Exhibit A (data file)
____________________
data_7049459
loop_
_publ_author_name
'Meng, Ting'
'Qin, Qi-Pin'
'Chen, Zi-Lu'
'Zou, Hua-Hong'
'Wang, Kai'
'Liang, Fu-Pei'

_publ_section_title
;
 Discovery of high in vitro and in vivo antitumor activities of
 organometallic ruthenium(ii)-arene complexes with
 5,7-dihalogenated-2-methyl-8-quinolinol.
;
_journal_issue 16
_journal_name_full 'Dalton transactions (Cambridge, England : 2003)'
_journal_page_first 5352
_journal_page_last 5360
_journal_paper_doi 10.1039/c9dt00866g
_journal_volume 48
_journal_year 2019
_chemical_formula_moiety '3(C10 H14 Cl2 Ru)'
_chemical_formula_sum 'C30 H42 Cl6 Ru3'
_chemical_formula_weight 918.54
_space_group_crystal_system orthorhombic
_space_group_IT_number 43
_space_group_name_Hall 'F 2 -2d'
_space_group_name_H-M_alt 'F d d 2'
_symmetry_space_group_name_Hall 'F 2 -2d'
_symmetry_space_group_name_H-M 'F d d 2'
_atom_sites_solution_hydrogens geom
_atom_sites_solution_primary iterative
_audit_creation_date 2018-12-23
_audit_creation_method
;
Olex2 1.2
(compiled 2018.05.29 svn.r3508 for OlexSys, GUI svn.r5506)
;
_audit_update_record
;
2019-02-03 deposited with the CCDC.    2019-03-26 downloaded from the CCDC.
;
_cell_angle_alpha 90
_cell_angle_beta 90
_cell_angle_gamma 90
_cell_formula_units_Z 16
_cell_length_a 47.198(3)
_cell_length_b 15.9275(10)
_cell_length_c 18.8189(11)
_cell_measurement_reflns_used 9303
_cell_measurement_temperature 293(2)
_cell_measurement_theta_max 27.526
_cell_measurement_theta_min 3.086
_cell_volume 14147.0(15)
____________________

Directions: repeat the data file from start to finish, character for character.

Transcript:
data_7049459
loop_
_publ_author_name
'Meng, Ting'
'Qin, Qi-Pin'
'Chen, Zi-Lu'
'Zou, Hua-Hong'
'Wang, Kai'
'Liang, Fu-Pei'

_publ_section_title
;
 Discovery of high in vitro and in vivo antitumor activities of
 organometallic ruthenium(ii)-arene complexes with
 5,7-dihalogenated-2-methyl-8-quinolinol.
;
_journal_issue 16
_journal_name_full 'Dalton transactions (Cambridge, England : 2003)'
_journal_page_first 5352
_journal_page_last 5360
_journal_paper_doi 10.1039/c9dt00866g
_journal_volume 48
_journal_year 2019
_chemical_formula_moiety '3(C10 H14 Cl2 Ru)'
_chemical_formula_sum 'C30 H42 Cl6 Ru3'
_chemical_formula_weight 918.54
_space_group_crystal_system orthorhombic
_space_group_IT_number 43
_space_group_name_Hall 'F 2 -2d'
_space_group_name_H-M_alt 'F d d 2'
_symmetry_space_group_name_Hall 'F 2 -2d'
_symmetry_space_group_name_H-M 'F d d 2'
_atom_sites_solution_hydrogens geom
_atom_sites_solution_primary iterative
_audit_creation_date 2018-12-23
_audit_creation_method
;
Olex2 1.2
(compiled 2018.05.29 svn.r3508 for OlexSys, GUI svn.r5506)
;
_audit_update_record
;
2019-02-03 deposited with the CCDC.    2019-03-26 downloaded from the CCDC.
;
_cell_angle_alpha 90
_cell_angle_beta 90
_cell_angle_gamma 90
_cell_formula_units_Z 16
_cell_length_a 47.198(3)
_cell_length_b 15.9275(10)
_cell_length_c 18.8189(11)
_cell_measurement_reflns_used 9303
_cell_measurement_temperature 293(2)
_cell_measurement_theta_max 27.526
_cell_measurement_theta_min 3.086
_cell_volume 14147.0(15)